The library’s extensive genealogical collection has just been enormously enhanced by the gift of 75,000 volumes, 30,000 manuscripts and 22,000 reels of microfilm from the New York Genealogical and Biographical Society.
Faced with a dwindling endowment, the members-only G & B, as it is known, sold its four-story building on East 58th Street in Midtown Manhattan last year for $24 million. It bought an office condominium in Midtown where it will now focus on grant-giving, tours, lectures and other means of encouraging genealogical research. One of the first grants was about $1 million to the library for a four-person staff to process and catalog the G & B collection within two years.
“The G & B wanted a place where the members would have access and where the collection would be taken care of,” said David S. Ferriero, the Andrew W. Mellon director of the New York Public Libraries.
SOURCE: NYT (7-17-08)
SOURCE: NYT (7-20-08)
But to many of the Russians who visited the new “Crown of the Czar” exhibition in Moscow last week, these pictures of the royal family were breathtaking. Older people who grew up versed in the canon of Marx and Lenin seemed particularly grateful to see documents and other items that had been locked away in archives for so many decades.
“We know very little about this period,” said Vera Milkhina, 66. “I didn’t study this kind of history — only political science and the history of the Communist Party.”
The exhibition’s popularity underscores a nationwide renewal of interest, and even affection, for the imperial family.
SOURCE: NYT (7-18-08)
But here in Flint, the honoree is the company that both built the city and left much of it collapsed. And so, like generations of a family recognizing a controversial patriarch, people here are taking note of the centennial of the founding of General Motors with a complicated mixture of respect and anger, pride and hurt.
“It’s still good they’re doing something for Flint,” said Fred Morse, 34, a self-employed construction worker whose father worked for G.M. for 36 years. “But people need jobs more than they need entertainment and free hot dogs.”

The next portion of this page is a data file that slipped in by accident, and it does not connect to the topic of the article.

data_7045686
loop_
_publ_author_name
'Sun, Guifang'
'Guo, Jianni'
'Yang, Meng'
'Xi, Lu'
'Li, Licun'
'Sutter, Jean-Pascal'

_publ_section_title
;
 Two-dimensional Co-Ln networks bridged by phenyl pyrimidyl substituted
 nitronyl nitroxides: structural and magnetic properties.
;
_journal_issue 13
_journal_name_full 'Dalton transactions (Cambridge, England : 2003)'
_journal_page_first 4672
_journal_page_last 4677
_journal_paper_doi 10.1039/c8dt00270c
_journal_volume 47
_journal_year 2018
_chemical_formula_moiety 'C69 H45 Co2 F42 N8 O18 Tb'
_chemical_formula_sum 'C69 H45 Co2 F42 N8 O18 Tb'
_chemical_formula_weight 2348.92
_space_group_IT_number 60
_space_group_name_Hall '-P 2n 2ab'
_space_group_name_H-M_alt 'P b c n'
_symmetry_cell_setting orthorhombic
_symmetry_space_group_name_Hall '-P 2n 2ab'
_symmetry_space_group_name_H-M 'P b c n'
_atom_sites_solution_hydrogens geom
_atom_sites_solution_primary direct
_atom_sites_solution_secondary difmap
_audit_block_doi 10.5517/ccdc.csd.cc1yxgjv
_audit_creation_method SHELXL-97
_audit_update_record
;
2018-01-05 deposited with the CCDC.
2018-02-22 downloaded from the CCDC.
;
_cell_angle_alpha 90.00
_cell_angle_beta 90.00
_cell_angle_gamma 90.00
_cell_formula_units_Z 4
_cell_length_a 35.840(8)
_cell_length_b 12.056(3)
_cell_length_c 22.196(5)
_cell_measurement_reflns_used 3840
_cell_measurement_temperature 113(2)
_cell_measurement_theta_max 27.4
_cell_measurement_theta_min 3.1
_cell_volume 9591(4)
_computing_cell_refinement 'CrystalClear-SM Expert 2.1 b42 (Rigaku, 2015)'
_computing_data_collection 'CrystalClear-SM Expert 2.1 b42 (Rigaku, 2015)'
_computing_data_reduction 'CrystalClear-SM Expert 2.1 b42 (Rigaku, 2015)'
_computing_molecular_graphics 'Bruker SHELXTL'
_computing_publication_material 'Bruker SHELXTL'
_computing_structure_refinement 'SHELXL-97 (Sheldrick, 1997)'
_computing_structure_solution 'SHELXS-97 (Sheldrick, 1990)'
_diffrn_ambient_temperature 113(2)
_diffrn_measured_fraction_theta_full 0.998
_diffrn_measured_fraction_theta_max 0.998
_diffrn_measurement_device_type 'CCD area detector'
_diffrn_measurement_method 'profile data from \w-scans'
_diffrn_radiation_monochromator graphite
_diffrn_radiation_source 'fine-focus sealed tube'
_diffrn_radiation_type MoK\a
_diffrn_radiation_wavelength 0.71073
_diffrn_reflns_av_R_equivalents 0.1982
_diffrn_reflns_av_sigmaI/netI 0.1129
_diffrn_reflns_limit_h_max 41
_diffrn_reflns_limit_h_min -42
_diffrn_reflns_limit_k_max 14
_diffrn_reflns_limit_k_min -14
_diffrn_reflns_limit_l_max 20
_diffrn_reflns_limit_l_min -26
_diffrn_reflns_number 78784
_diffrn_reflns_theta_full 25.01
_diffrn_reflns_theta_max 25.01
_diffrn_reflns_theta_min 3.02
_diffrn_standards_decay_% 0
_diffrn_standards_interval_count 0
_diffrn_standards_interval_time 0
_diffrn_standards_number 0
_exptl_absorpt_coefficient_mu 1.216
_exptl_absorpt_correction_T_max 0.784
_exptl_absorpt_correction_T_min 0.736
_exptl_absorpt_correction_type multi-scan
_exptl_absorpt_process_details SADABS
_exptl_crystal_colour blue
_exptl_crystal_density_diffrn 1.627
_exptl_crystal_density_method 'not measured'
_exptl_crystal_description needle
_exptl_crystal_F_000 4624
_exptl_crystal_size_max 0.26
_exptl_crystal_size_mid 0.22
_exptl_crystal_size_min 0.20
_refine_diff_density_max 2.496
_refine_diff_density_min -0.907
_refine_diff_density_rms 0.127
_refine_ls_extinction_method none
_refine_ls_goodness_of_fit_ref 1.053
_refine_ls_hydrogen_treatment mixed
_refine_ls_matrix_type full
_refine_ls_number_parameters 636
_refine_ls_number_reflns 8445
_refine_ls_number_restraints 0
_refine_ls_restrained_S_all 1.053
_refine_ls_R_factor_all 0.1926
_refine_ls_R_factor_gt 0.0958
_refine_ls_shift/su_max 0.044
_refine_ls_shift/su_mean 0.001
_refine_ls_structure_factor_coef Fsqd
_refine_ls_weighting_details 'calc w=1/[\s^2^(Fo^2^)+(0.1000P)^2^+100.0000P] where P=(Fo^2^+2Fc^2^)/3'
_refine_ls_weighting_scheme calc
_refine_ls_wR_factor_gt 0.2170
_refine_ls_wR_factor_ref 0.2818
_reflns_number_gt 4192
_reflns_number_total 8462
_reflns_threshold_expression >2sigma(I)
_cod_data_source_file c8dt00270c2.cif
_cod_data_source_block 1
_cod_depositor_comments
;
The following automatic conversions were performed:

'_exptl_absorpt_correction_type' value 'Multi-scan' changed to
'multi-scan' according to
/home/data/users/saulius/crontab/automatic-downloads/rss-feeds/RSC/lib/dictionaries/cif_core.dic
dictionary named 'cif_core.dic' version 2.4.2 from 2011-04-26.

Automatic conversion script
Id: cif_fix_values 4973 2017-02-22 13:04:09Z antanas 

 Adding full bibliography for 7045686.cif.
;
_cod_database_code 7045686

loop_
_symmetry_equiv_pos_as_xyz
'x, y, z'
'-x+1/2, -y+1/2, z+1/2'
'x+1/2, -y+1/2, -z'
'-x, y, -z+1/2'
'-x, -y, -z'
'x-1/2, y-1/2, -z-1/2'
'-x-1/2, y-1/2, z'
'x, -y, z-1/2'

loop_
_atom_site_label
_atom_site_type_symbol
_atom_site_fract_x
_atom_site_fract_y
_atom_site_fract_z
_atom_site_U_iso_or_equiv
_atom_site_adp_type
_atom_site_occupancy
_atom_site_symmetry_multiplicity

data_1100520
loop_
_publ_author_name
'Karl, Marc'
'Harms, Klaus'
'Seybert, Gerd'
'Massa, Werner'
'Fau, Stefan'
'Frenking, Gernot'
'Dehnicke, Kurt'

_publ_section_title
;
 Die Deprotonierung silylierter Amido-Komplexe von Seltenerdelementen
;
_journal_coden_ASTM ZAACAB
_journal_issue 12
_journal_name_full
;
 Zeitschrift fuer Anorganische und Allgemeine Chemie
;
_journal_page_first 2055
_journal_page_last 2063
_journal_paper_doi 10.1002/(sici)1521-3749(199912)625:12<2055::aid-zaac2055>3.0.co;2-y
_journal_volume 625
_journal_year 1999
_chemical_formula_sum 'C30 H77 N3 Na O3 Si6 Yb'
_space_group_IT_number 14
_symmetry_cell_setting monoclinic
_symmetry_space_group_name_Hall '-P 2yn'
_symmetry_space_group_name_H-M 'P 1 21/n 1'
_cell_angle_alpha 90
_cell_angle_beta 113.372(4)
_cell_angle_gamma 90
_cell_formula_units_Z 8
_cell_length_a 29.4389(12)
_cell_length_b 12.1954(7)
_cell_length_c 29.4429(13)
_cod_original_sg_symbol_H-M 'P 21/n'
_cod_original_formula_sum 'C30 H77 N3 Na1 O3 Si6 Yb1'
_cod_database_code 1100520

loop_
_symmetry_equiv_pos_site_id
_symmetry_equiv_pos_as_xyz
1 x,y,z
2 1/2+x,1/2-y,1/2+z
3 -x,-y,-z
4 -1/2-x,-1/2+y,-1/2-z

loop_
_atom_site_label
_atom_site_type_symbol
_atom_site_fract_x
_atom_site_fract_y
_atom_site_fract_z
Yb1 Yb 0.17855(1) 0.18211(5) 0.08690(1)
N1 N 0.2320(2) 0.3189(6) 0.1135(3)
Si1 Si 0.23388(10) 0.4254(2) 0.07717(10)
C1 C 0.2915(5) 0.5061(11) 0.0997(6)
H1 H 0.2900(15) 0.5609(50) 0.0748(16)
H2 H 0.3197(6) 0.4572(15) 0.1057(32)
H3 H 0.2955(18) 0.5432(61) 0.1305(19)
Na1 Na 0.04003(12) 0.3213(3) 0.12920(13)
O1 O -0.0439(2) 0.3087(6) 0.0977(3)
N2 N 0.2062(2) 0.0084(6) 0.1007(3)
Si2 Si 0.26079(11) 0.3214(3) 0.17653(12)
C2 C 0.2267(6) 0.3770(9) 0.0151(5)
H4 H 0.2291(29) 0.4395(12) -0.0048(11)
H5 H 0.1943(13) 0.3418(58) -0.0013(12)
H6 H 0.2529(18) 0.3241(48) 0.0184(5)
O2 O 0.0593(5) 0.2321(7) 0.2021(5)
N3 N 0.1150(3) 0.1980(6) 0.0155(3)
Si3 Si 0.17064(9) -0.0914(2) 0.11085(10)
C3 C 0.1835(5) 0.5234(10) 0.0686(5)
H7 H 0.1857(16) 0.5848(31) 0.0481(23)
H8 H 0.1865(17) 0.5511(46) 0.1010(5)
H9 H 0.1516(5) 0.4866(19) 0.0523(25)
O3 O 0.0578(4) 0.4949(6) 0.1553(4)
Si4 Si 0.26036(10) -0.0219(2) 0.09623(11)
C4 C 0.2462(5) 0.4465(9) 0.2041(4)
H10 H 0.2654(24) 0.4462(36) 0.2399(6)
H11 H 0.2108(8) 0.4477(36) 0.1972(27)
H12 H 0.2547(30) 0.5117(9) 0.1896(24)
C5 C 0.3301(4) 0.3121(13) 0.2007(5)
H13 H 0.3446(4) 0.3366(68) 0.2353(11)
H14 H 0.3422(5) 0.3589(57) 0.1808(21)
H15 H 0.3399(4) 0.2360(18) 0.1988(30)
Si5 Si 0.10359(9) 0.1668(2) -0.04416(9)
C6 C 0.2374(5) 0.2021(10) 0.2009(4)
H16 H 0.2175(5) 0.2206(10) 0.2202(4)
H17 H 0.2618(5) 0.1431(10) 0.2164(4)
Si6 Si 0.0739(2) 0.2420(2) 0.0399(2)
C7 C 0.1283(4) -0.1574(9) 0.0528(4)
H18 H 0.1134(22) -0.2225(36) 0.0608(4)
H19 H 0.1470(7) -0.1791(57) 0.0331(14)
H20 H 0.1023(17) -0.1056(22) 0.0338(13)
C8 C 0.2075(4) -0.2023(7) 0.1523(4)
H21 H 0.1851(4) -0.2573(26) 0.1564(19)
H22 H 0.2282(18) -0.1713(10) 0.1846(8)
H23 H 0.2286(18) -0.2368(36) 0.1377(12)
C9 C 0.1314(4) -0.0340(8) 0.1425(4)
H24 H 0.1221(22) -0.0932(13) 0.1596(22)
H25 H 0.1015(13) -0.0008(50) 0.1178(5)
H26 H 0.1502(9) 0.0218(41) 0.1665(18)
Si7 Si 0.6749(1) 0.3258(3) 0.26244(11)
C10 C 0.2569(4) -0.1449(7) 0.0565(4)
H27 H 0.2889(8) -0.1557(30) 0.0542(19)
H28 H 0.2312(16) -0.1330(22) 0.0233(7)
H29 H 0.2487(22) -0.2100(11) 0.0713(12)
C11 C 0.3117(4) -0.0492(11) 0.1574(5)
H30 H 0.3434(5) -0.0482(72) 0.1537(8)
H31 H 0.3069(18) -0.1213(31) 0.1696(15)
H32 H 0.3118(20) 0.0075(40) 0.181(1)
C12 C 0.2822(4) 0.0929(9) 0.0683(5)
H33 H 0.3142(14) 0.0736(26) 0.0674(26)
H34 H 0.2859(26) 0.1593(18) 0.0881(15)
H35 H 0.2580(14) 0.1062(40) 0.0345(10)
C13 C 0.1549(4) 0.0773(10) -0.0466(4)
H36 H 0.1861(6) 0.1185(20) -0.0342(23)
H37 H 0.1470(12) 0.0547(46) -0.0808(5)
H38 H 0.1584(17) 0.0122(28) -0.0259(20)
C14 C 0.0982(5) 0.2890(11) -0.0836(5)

In the 1970s, General Motors employed some 80,000 people in the Flint area, and it seems everyone here is tied to the company in one way or another. Those who did not work at G.M. rattle off the names of relatives who did. But as G.M. shed jobs and moved others abroad, its employment in Flint dwindled. Today, about 8,000 area residents work for the company.
Name of source: Chicago Tribune
SOURCE: Chicago Tribune (7-20-08)
Landon thinks the 70-year-old, three-story building, empty since 2002, would make a terrific site for a national public housing museum. So does a non-profit headed by CHA resident leader Deverra Beverly and Sunny Fischer, the executive director of the Richard H. Driehaus Foundation and herself a former public housing resident.
"Look at the concrete work," said Landon, of the firm Landon Bone Baker Architects, as he shone a flashlight on an exposed concrete ceiling. "Pretty nice."
The proposal for the public housing museum, which first came to public attention four years ago, is gathering steam, though "not in my backyard" opposition still could thwart it.
Name of source: Times (UK)
SOURCE: Times (UK) (7-19-08)
The document does not hail from Basra or Baghdad, nor was it penned by the Islamists of al-Qaeda or the al-Mahdi Army. It was found in Haifa, about 60 years ago, and it was issued by the underground group led by Menachem Begin – the future Prime Minister of Israel and winner of the Nobel Peace Prize.
The document, which surfaced at an auction house this week, is addressed to “the soldiers of the occupation army” and aimed at British soldiers serving in Palestine, then under the British Mandate, preceding the establishment of Israel in 1948. The print has faded and the paper has discoloured since it was unearthed from a grove of trees in Haifa in the summer of 1947. Yet the language and the concerns remain current.
Name of source: CNN
SOURCE: CNN (7-17-08)
"I'm older than the FBI," said 101-year old Walter Walsh, who fought the mob as an FBI agent in the 1930s and '40s. The FBI says Walsh is its oldest living former special agent.
Walsh is among the thousands of special agents who contributed to the investigations and arrests upon which the FBI legend was built. Walsh personally arrested Doc Barker, son of the infamous gangster Ma Barker. Walsh was wounded in the 1937 shootout that killed Al Brady, then the nation's most wanted criminal.